How does a community arts organization react to an ongoing pandemic that requires the restriction of in-person gatherings? It gets creative.
“We’re still dreaming big,” says Alan Goffinski, director of The Bridge Progressive Arts Initiative. “One thing that I think we’ve always prided ourselves on as an organization is our ability to shift gears, respond to the creative impulses of our community, and be that resource for artists and culture shapers to plug in and make something happen.”
Programming committee member Federico Cuatlacuatl says, “We’re in the time where community programs have to constantly reinvent ourselves and how we engage, which is challenging and overwhelming, but, at the same time, exciting because we get to pave that path. We get to throw out these ideas and exciting new possibilities.”
One of those exciting new possibilities is Rad Press, a collection of newsstands in front of the Bridge gallery space at 209 Monticello Rd., which offers a way to connect the community and elevates the voices of Charlottesville artists. They’re not traditional newspaper boxes in appearance or content. On the outside, they are vibrant works of art thanks to The Bridge PAI programming committee members Cuatlacuatl, Karina Monroy, and Daisa Granger Pascall, and Feminist Union of Charlottes- ville Creatives members Heather Owens and Miranda Elliott Rader. On the inside, they contain a variety of print content, including zines, pamphlets, stickers, and buttons, exploring themes of “revolution, resistance, decolonization, and witchcraft,” according to Cuatlacuatl.
This effort “was a direct response to the Black Lives Matter movement,” Cuatlacuatl says. “It was also a response to the tension our communities are feeling under a pandemic. It was at the same time a response to keep the Bridge going in terms of programming, being active, and responding in regard to all of these phenomena. We’re always keeping in mind, ‘how do we keep artists and communities engaged?’ It was a perfect way to keep everyone involved and tuned in.”
In this time of prolonged isolation, The Bridge PAI recognized the importance of tangible communication. “You’re literally holding the opinions, ideas, and values of your community in your hand,” says Goffinski. “Having that experience of engaging multiple senses in that process of intaking someone else’s ideas is a really valuable and beautiful thing.”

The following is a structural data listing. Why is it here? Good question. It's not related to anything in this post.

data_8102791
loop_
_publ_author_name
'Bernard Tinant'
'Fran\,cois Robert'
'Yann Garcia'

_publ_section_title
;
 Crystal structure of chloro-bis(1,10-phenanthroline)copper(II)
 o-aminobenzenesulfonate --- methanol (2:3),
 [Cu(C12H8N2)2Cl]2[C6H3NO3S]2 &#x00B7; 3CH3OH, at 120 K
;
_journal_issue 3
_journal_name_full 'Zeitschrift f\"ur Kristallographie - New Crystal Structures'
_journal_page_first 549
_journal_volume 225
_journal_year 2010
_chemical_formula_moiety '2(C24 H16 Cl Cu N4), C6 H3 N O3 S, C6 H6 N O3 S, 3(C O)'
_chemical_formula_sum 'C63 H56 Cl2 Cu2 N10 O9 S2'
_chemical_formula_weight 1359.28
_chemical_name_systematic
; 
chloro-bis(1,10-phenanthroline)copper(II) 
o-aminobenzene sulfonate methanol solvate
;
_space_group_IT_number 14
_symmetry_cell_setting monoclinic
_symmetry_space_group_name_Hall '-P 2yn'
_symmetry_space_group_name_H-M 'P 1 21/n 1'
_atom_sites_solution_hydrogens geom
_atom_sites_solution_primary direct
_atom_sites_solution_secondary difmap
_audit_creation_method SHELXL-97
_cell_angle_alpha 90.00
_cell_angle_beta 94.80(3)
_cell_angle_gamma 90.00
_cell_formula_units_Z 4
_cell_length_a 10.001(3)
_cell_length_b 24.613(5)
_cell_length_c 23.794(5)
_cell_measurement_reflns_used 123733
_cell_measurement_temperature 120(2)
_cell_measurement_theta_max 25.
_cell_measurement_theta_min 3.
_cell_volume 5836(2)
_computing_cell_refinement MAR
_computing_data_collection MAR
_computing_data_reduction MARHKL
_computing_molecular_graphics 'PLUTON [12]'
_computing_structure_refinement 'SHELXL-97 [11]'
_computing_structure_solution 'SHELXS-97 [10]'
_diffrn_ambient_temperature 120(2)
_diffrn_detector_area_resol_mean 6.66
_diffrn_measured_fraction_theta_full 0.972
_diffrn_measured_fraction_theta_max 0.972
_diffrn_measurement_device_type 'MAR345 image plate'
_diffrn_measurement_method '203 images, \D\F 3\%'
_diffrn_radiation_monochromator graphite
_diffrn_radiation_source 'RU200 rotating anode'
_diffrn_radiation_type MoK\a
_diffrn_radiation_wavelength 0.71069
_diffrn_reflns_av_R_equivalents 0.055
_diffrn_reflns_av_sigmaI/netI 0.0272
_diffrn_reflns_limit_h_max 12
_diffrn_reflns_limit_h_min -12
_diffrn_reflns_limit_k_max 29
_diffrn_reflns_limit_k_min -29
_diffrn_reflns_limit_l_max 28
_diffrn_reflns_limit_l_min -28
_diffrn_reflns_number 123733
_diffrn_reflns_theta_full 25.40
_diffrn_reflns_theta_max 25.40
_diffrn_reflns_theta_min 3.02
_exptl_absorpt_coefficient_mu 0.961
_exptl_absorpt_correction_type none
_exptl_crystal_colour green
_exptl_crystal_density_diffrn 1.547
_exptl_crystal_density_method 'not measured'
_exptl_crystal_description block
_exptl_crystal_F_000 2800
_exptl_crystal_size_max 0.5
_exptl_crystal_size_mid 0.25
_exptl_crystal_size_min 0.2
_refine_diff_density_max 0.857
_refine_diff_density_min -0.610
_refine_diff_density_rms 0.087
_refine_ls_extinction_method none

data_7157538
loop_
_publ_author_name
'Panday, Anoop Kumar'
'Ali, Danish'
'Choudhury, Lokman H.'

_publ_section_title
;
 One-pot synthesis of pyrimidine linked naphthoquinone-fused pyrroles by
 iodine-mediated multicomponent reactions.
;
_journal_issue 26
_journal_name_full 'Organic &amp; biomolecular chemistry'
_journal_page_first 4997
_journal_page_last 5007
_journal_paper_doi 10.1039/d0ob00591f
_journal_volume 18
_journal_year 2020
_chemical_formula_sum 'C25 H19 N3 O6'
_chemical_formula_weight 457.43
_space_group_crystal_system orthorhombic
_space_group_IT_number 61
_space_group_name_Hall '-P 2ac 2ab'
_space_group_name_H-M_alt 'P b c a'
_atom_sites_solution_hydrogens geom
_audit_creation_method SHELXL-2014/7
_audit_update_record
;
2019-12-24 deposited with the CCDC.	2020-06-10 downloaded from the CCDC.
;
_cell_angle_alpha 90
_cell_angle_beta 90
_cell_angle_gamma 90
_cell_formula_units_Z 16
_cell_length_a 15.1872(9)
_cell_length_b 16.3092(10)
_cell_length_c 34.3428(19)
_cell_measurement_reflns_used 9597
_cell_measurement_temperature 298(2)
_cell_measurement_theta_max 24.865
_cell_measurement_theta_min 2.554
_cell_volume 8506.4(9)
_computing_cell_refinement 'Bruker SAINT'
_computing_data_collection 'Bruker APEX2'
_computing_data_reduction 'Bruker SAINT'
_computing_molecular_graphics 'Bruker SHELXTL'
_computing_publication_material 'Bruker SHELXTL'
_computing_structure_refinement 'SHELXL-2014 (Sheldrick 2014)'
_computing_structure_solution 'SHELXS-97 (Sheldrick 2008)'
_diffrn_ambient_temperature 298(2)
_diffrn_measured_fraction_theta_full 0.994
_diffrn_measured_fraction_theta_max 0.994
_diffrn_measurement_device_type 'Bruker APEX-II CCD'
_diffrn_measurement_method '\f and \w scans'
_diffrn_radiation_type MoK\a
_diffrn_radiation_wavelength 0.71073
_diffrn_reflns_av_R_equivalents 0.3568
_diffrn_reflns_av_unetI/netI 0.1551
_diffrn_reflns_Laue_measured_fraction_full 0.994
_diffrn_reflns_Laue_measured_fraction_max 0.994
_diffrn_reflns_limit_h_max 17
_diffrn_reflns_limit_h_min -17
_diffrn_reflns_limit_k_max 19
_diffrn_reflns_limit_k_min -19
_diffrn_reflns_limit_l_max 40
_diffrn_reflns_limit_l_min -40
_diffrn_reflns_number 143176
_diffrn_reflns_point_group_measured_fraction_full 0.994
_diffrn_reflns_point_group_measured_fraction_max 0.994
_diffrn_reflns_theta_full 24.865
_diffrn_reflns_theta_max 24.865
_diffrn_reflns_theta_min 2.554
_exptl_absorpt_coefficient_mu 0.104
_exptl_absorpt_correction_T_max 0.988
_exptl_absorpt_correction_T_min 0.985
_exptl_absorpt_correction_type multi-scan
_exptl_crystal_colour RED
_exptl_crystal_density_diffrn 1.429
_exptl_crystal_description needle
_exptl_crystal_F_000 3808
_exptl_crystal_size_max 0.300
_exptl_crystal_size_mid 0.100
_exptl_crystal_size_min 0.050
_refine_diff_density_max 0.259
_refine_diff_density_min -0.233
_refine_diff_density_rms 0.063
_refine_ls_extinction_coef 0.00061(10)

The Bridge PAI reached out to local artists already making print materials related to subjects like anti-racism and anti- fascism, and asked them to participate. Goffinski says the goal is to amplify those artists’ ideas, imagery, and literature.
Lydia Moyer, an artist and UVA associate professor, is a big believer in independent and artist publications, as well as DIY distribution, and says she contributed posters and prints to support and encourage radical thought in Charlottesville.
The Bridge PAI hopes to make Rad Press a permanent fixture. “Radical literature is timeless,” Goffinski says. “There are so many conversations that need to be had about so many things. Every week, something new is in the foreground…we want Rad Press to…be able to shift and morph to include new things as they pop up.”
While Rad Press keeps the conversation going outside, the Bridge’s gallery space has become active again through the STUDI0.00 initiative, which offers free, short-term studio use to artists displaced by the pandemic virus or reckoning with the pandemic of systemic racism, according to Goffinski.
“This is a very basic effort to say to our creative community that we exist for you,” he says. “In a town where space is increasingly more difficult to come by and more expensive, we just never lose sight of the fact that our space is a valuable resource and we don’t want it to sit dormant just because we can’t do what we normally do in it.”
Programming committee member Katie Schetlick says the benefits reach beyond the individual artists themselves. “That space has those huge windows, so it also provides the opportunity to be reminded that people are still making art, which is a hopeful visual.” The initiative has also uncovered new talent. “Some of the artists who have requested space, I’d never seen their work before,” says Schetlick. “It’s been nice to actually learn about these hidden gems that are right here in Charlottesville.”
Genevieve Story took advantage of the empty gallery, using it for leather pyrography, fulfilling orders and preparing offerings for the holiday season. Hoping to have a larger space of her own but unable to acquire it due to economic impacts of the coronavirus, Story had been doing work at her kitchen table. “The offer from the Bridge could not have come at a better time,” she says.
The space continues to be available on a first come, first served basis, and Schetlick encourages others to make a request. “Don’t feel shy about it, even if you just want to go inside and wiggle around and make some funny noises,” she says. “The space is there.”